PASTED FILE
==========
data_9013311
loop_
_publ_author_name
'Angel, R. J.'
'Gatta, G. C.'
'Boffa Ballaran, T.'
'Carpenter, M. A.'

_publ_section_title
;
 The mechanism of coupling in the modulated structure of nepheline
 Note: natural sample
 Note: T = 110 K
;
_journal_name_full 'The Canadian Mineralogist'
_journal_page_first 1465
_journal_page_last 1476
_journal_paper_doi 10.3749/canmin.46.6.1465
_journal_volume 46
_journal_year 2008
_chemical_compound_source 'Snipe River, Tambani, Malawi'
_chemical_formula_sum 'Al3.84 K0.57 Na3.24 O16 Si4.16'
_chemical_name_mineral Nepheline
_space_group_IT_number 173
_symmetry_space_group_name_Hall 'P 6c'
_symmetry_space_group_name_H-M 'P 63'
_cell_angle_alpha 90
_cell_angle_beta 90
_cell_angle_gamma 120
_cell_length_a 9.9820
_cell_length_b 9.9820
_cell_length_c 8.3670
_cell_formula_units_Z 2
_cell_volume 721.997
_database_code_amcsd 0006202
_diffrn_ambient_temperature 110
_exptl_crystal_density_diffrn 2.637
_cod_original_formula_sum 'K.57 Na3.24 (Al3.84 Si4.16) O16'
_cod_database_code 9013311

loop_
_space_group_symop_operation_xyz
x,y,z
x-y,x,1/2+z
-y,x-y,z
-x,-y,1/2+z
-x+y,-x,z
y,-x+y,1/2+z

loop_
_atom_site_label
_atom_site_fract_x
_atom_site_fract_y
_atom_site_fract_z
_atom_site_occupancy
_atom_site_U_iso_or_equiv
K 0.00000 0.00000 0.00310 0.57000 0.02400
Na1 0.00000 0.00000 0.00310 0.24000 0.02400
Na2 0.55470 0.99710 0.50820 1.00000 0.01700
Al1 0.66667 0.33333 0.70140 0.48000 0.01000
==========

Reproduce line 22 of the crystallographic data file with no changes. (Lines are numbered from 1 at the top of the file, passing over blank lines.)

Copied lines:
_chemical_name_mineral Nepheline